Getting the most out of Pedal Power this Summer
Cycling is becoming more and more popular in the UK. We can get on our bike for a family bike ride, to commute to work, to participate in a sportive or even a vintage bike ride. This is why we love it! Everyone can get involved and it is jolly good fun.
However we do see a few common injuries in cyclists due to the repetitive nature of the activity. These include low back pain and nerve sensitivity, ITB friction syndrome, patella femerol joint dysfunction, ulna nerve palsy and hip pain.
The good news is that most of these injuries can be avoided with appropriate consideration to bike set up, biomechanics, technique and training loads. Furthermore we want to be efficient so that our efforts transfer to forward momentum.
The pedal stroke is made up of 2 phases- the power stage that starts with the pedal crank at 12 o’clock and the recovery phase, which starts at 6 o’clock. The power phase is initiated by the hip extensors (glutes primarily), the quadriceps contribute the majority of force, with the planter- flexors assisting towards the end of the stroke. The recovery phase is initiated by the dorsi flexors that bring the toes back up allowing for greater gluteal recruitment at the start of the power phase. The hamstrings also pull through much of the recovery phase. We need muscle balance and mobility of the low limb throughout these phases.
If the saddle height is too high- this can put increased load on the low back and neural tissues. Lateral displacement is then needed in the saddle which does not enable a solid triple extension (hip- knee- ankle) pattern and flow of forces.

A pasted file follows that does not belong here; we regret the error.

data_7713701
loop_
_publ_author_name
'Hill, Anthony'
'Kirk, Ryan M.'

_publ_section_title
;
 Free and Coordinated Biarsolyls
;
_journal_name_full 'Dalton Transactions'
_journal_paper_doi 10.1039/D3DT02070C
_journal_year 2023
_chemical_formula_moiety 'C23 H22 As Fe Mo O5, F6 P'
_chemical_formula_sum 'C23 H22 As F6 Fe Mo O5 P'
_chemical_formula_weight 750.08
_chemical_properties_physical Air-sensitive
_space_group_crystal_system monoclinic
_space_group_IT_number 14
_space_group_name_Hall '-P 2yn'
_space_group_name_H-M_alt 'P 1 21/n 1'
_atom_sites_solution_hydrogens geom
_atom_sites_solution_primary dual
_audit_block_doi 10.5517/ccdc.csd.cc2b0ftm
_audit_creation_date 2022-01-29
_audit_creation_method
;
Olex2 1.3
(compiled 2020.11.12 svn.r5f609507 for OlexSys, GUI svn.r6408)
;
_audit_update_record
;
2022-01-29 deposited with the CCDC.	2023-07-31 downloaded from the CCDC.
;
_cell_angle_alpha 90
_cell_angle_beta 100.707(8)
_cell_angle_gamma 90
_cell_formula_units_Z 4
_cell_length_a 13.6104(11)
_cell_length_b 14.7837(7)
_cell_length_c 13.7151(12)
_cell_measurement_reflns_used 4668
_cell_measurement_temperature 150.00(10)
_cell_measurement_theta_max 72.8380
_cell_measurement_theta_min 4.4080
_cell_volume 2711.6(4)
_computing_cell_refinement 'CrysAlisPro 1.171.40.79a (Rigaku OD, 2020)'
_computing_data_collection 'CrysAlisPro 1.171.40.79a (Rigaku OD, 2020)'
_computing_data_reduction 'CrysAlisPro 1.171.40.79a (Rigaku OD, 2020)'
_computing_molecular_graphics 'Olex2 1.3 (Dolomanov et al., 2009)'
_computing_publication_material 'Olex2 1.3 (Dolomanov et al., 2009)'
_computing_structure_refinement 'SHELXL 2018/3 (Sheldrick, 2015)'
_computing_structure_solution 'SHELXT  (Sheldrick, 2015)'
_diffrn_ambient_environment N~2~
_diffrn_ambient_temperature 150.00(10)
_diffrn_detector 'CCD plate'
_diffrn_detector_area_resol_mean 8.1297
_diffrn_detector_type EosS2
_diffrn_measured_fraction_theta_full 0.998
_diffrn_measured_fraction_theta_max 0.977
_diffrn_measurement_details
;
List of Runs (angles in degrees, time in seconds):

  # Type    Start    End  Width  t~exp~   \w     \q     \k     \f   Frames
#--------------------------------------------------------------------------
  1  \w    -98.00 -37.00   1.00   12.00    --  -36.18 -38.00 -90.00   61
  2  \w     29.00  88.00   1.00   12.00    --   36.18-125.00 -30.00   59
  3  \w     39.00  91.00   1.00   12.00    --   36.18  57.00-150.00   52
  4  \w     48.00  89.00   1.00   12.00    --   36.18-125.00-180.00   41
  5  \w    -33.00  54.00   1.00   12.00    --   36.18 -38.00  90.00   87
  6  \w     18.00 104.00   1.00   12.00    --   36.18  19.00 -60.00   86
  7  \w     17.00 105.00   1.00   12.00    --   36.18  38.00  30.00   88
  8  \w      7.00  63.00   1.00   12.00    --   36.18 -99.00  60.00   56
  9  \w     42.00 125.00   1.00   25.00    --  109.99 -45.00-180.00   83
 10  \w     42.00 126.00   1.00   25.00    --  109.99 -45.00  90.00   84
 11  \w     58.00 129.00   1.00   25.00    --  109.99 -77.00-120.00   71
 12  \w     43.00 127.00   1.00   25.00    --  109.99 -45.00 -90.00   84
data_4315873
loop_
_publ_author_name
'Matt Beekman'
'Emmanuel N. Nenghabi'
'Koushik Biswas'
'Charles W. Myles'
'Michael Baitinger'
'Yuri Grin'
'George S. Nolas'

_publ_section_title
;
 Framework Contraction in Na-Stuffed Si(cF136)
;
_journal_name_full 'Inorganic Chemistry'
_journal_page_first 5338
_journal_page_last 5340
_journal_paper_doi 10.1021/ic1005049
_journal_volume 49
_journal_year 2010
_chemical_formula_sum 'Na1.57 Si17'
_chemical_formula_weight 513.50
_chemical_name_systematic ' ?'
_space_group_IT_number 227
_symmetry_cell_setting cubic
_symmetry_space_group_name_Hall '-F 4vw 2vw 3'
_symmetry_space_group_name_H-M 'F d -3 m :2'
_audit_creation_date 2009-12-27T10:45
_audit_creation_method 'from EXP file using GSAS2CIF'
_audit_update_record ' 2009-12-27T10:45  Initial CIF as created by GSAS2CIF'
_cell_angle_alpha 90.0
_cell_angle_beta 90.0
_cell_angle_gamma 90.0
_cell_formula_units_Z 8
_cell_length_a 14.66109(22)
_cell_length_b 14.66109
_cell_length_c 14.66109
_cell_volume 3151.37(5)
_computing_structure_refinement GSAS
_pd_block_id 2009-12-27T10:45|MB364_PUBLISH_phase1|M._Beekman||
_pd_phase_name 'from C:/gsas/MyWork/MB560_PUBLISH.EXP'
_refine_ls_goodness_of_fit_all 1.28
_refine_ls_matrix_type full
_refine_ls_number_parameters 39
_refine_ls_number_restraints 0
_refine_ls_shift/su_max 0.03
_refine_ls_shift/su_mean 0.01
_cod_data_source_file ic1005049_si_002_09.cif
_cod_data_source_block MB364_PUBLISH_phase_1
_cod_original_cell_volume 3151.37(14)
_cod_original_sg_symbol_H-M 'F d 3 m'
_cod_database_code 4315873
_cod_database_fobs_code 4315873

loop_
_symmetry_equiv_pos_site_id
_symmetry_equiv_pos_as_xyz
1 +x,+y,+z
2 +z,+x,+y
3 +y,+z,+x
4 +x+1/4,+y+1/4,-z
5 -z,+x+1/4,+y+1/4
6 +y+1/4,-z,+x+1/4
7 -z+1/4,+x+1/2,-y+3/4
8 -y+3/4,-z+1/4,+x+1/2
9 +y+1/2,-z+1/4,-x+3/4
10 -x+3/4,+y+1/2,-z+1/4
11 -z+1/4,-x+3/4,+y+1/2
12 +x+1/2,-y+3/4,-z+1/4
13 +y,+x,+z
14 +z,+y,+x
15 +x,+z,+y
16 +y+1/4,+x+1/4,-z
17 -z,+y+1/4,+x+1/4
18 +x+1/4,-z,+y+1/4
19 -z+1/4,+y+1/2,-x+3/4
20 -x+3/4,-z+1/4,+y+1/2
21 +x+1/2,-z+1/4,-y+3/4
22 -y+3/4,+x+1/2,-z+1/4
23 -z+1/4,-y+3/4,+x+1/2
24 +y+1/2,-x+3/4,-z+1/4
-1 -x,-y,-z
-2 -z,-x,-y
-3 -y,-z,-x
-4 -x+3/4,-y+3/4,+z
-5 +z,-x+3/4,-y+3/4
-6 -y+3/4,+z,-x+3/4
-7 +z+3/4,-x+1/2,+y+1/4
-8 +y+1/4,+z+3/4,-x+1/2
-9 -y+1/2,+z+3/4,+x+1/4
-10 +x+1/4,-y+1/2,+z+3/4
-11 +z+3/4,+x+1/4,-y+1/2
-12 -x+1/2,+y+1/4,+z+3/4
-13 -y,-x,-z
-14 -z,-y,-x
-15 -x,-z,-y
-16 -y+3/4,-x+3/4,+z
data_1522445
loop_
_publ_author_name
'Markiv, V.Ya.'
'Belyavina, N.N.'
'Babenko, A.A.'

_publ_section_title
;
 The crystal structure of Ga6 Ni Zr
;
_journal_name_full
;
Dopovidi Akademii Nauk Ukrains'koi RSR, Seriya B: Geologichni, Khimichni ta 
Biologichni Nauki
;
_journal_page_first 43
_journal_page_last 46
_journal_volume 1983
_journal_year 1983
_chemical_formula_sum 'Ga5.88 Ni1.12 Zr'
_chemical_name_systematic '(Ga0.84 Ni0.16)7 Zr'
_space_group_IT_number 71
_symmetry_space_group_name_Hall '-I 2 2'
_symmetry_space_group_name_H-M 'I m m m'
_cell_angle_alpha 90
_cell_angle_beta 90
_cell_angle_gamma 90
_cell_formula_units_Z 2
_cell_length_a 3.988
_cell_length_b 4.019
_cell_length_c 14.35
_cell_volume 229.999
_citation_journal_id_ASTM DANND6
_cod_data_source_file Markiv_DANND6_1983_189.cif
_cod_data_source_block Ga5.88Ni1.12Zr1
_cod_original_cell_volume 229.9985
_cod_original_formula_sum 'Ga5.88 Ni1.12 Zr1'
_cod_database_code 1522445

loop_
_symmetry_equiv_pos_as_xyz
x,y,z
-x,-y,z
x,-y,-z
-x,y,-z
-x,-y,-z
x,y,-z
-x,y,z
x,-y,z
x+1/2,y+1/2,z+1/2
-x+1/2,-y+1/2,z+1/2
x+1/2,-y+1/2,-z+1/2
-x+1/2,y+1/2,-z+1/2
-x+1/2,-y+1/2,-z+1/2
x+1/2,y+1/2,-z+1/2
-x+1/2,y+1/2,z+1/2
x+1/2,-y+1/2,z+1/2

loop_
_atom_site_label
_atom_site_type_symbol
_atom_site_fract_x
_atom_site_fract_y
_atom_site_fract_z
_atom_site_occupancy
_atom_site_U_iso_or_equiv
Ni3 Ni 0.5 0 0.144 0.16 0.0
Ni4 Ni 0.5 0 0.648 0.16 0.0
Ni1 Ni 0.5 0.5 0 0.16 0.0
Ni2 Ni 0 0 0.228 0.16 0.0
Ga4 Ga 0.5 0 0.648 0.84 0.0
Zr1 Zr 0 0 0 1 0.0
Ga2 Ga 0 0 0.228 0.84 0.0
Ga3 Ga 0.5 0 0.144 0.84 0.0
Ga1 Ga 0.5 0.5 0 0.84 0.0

If the saddle is too low this can increase compressive loads at the patella femerol joint (knee cap) and lateral epicondyle of the knee (ITB band). Overload to the tissues around the hip can also occur.
Frame size and handlebar position are also important so that you are not over reaching and putting too much stress through the wrists- this can cause ulna nerve palsy/ numbness. Cleat position and float also need to be considered.
So how to prevent these injuries?
Physio can help to assess the cause of pain and identify any contributing factors- this will include looking at joint mobility, neural tension, muscle length and strength. Physio can look at your bike set up and technique so ensure they are appropriate to your anatomy and biomechanics. If you are pretty serious about cycling, training loads, supplementary training and trade off with aerodynamic efficiency can also be explored.
We can do all of this for you at embrace. We have a fully equipped clinic with turbo trainer to see you in action. Book today.